About 3 years ago I was looking around for something to add multimedia capabilities to my GNOME desktop. At that point in time there wasn’t really that much around. I think the most advanced video player for Linux in those days was XAnim, which was neither were moving quickly or could qualify as free software, except in the beer context. Projects like Xine and mplayer had either just started up or not come into existence yet.
Also my interest wasn’t purely aimed at playing back media files on my own machine, but also to see if there was something out there I could help push forward to give Linux developers and users something competitive to Microsoft’s DirectMedia and Apple’s Quicktime. Which meant I was looking for something which would also allow developers to relatively easily do more advanced stuff.
Anyway I started looking around and discovered GStreamer. I guess what pulled me in was the screenshots of the pipeline editor which gave me the clear feeling that this was more than just a playback application, but something that could be used for a much wider range of applications. Based on that I decided to do an interview with the developers for the news website I was involved with at the time (now gone). I guess I never left after doing that 🙂
The core concept in GStreamer is that of a pipeline system which your media streams through. This means you have one or more sources which can be anything like a file, an URL or a hardware device. Depending on how you construct your pipeline you can then have lots of things happening to that media stream before it ends up in one or more sinks at the other end of your pipeline. The sinks can be like the sources; a web stream, a file or hardware device; all depending on what plugins and elements you have installed.
So what can happen in the pipeline? Well the possibilities are almost endless. In GStreamer there are some different classes of elements. There is the basic stuff like elements for decoding different formats, demuxers for splitting the audio and video into separate streams, muxers and encoders for merging the streams back together and encoding them in a format of choice. Then there is a class of filter elements. Filters can do things ranging from technical transformations like colorspace conversions, stereo to mono and vice versa, to adding effects to video images like make them look old or psychedelic or make the video look as if a bug is looking at it. There is no limit to the number of elements you can apply to a given pipeline except the limitations your hardware imposes on you. For instance if you are doing an application that needs to do work in real-time, it puts limitations on what kind of things you can do, because if you do too much your machine will simply not be able to do the computations fast enough. The GStreamer architecture is designed however so that the pipeline system itself adds no latency to the pipeline. This is a prerequisite for many types of applications which demand low latency.
GStreamer also contains an advanced system for negotiating capabilities. This means that GStreamer itself can assemble a line of elements that takes the input it gets and transforms it into a form that the output device you are using supports. So if your output device is something using the I420 colorspace but the video stream coming in is in the RGBA colorspace then GStreamer will be able to automatically assemble a pipeline that converts the colorspace for you. Since GStreamer handles these things itself, a developer who wants to write media applications doesn’t need to learn about colorspaces, bitrates and sound card clock speeds; GStreamer provides you with an easy to use API that lets you focus on your actual application instead of worrying about what kinds of things happen at the lower levels.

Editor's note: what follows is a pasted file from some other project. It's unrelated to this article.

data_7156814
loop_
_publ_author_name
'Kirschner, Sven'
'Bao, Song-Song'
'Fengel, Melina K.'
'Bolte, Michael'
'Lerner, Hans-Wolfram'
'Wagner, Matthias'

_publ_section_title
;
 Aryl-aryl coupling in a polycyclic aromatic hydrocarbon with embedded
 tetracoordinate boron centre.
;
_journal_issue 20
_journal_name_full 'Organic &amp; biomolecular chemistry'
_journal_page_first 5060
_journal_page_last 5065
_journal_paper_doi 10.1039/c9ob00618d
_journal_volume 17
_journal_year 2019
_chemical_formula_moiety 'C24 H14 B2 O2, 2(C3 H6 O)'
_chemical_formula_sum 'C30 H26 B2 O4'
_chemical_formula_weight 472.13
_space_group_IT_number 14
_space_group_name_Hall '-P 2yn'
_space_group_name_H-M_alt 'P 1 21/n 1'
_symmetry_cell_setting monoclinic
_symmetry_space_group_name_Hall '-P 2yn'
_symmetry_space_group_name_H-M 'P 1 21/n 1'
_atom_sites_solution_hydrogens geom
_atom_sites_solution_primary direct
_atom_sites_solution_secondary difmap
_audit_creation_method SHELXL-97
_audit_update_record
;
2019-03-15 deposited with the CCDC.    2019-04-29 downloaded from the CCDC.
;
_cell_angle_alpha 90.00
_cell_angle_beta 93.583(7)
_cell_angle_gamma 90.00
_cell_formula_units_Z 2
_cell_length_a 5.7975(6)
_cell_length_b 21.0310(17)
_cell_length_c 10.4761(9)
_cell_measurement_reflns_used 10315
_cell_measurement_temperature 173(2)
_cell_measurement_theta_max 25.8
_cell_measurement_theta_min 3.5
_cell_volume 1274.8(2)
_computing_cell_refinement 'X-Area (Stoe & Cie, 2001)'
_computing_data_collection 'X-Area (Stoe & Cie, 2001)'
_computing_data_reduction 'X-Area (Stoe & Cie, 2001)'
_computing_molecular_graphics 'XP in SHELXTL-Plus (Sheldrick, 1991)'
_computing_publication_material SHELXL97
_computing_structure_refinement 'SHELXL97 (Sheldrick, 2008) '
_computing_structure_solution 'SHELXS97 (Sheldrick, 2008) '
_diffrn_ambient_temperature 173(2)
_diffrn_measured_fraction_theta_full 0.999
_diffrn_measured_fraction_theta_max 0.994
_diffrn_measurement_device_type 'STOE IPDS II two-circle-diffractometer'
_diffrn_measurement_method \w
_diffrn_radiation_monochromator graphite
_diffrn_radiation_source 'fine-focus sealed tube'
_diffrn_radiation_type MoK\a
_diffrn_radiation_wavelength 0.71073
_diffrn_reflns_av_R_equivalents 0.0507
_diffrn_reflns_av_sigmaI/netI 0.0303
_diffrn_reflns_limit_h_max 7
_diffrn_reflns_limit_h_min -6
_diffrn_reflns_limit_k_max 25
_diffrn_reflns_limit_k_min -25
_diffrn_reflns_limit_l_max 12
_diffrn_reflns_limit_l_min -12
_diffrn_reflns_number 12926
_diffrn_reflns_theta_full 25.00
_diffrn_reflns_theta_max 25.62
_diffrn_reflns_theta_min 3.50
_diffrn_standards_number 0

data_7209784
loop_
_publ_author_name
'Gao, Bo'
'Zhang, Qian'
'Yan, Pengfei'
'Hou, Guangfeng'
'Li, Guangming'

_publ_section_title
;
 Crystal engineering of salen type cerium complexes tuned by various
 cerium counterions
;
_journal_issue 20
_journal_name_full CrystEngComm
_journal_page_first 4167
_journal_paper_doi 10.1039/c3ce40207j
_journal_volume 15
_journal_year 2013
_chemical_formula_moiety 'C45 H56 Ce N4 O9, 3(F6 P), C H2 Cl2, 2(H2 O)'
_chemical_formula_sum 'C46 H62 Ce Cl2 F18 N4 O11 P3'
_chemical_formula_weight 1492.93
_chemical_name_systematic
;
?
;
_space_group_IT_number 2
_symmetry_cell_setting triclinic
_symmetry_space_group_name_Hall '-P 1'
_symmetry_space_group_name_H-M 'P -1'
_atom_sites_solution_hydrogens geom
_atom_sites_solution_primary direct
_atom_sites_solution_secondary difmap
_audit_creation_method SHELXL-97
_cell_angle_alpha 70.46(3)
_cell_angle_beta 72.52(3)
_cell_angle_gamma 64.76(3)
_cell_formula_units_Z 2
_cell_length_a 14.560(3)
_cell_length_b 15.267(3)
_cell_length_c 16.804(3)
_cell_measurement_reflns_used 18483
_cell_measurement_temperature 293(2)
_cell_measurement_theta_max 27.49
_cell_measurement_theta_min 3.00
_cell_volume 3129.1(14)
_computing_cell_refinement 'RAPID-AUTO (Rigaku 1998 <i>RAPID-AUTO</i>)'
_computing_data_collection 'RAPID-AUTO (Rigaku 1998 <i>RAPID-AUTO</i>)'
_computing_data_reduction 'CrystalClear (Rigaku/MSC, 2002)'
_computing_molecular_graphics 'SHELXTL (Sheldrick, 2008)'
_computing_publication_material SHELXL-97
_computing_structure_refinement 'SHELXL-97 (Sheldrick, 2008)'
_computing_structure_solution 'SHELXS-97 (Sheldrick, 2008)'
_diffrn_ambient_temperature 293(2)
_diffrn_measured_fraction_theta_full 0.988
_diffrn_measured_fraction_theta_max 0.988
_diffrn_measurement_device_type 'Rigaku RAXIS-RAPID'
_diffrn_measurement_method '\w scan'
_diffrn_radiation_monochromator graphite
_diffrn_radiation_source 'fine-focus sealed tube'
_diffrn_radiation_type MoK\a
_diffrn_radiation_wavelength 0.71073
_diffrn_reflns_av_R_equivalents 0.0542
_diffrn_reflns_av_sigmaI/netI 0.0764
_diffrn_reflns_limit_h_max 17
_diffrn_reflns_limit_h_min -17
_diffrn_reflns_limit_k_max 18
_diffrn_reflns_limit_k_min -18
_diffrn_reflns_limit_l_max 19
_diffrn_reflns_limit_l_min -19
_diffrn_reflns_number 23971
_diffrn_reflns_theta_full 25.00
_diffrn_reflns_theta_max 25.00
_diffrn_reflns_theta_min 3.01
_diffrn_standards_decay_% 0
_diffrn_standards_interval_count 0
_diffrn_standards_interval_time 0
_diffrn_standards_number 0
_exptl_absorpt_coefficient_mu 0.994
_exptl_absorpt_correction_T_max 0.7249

Developing GStreamer has been a lot harder than I think was anticipated when the project started out. Unlike many other free software projects, GStreamer was not a simple re-implementation of something which had been done before. I guess we did what Steve Balmer claims free software never does: we innovated. The basic design and basic idea came from a research project at Portland University, research work in which GStreamer project founder Erik Walthinsen participated. It was loosely modeled on DirectShow. This research gave us the basics, but when you take something out of the lab and place it in the real world, many new issues tend to arise quickly. This means that the last three years, we have had many re-writes of core modules as the original design needed extending in order to allow people to use GStreamer for more and more varied stuff and as real world worries such as support for legacy formats reared their head.
It is important to know that GStreamer has always been focused on two things : keeping the core media agnostic and keeping it GUI independent. In fact many of the first commercial users of GStreamer used it on the server for things like audio formats conversion at a telecom, recording and storing clips of live news and archiving at a radio station, and similar applications.
GStreamer in the embeded world
From the early stages, GStreamer had a focus on keeping the core small and nimble enough to be useful on various embedded devices. GStreamer’s first corporate sponsor was the embedded company RidgeRun Inc. working on a version of Linux for devices uses CPU’s from Motorola. Unfortunately their cash reserves ran dry before they could get some products to market. The legacy of this work still remains however, and GStreamer can still today be easily slimmed down to fit on even small devices. GStreamer is also the media player back-end of the GPE media player from handhelds.org. Philip Blundell maintains this player, he also made the Tremor Ogg Vorbis plugin in GStreamer.
GStreamer on the server
GStreamer has long been used by various groups and companies on the server side. Known uses have been as the backend for icecast webcasts, format converter at a telecom and media archiver at a radio station. Since the core GStreamer system doesn’t contain any GUI code it is perfect for making server solutions.